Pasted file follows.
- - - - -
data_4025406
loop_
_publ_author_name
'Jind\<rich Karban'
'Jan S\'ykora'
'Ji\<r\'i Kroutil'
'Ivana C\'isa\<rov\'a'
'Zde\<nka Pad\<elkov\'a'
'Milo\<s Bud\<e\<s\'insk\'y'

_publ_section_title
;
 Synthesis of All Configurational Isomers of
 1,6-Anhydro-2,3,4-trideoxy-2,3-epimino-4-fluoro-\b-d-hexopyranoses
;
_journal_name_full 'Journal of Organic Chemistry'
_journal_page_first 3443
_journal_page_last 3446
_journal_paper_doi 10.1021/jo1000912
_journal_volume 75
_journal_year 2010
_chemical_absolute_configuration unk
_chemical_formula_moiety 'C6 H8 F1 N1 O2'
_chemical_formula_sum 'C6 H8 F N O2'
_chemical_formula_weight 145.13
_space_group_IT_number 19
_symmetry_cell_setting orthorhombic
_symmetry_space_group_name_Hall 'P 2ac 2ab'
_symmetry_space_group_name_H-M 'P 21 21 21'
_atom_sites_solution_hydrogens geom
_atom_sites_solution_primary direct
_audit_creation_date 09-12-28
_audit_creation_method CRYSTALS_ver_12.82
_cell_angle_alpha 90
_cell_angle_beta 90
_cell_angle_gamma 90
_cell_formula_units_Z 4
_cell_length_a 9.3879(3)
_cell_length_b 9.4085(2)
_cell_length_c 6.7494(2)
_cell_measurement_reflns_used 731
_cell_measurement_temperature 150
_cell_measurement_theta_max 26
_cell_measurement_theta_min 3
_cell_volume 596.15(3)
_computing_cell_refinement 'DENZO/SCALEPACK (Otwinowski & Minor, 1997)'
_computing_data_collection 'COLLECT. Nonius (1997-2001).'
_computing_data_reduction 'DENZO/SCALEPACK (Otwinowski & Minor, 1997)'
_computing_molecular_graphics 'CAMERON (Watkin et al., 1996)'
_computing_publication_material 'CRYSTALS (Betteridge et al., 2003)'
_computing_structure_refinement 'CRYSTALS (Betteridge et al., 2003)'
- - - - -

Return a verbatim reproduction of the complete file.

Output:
data_4025406
loop_
_publ_author_name
'Jind\<rich Karban'
'Jan S\'ykora'
'Ji\<r\'i Kroutil'
'Ivana C\'isa\<rov\'a'
'Zde\<nka Pad\<elkov\'a'
'Milo\<s Bud\<e\<s\'insk\'y'

_publ_section_title
;
 Synthesis of All Configurational Isomers of
 1,6-Anhydro-2,3,4-trideoxy-2,3-epimino-4-fluoro-\b-d-hexopyranoses
;
_journal_name_full 'Journal of Organic Chemistry'
_journal_page_first 3443
_journal_page_last 3446
_journal_paper_doi 10.1021/jo1000912
_journal_volume 75
_journal_year 2010
_chemical_absolute_configuration unk
_chemical_formula_moiety 'C6 H8 F1 N1 O2'
_chemical_formula_sum 'C6 H8 F N O2'
_chemical_formula_weight 145.13
_space_group_IT_number 19
_symmetry_cell_setting orthorhombic
_symmetry_space_group_name_Hall 'P 2ac 2ab'
_symmetry_space_group_name_H-M 'P 21 21 21'
_atom_sites_solution_hydrogens geom
_atom_sites_solution_primary direct
_audit_creation_date 09-12-28
_audit_creation_method CRYSTALS_ver_12.82
_cell_angle_alpha 90
_cell_angle_beta 90
_cell_angle_gamma 90
_cell_formula_units_Z 4
_cell_length_a 9.3879(3)
_cell_length_b 9.4085(2)
_cell_length_c 6.7494(2)
_cell_measurement_reflns_used 731
_cell_measurement_temperature 150
_cell_measurement_theta_max 26
_cell_measurement_theta_min 3
_cell_volume 596.15(3)
_computing_cell_refinement 'DENZO/SCALEPACK (Otwinowski & Minor, 1997)'
_computing_data_collection 'COLLECT. Nonius (1997-2001).'
_computing_data_reduction 'DENZO/SCALEPACK (Otwinowski & Minor, 1997)'
_computing_molecular_graphics 'CAMERON (Watkin et al., 1996)'
_computing_publication_material 'CRYSTALS (Betteridge et al., 2003)'
_computing_structure_refinement 'CRYSTALS (Betteridge et al., 2003)'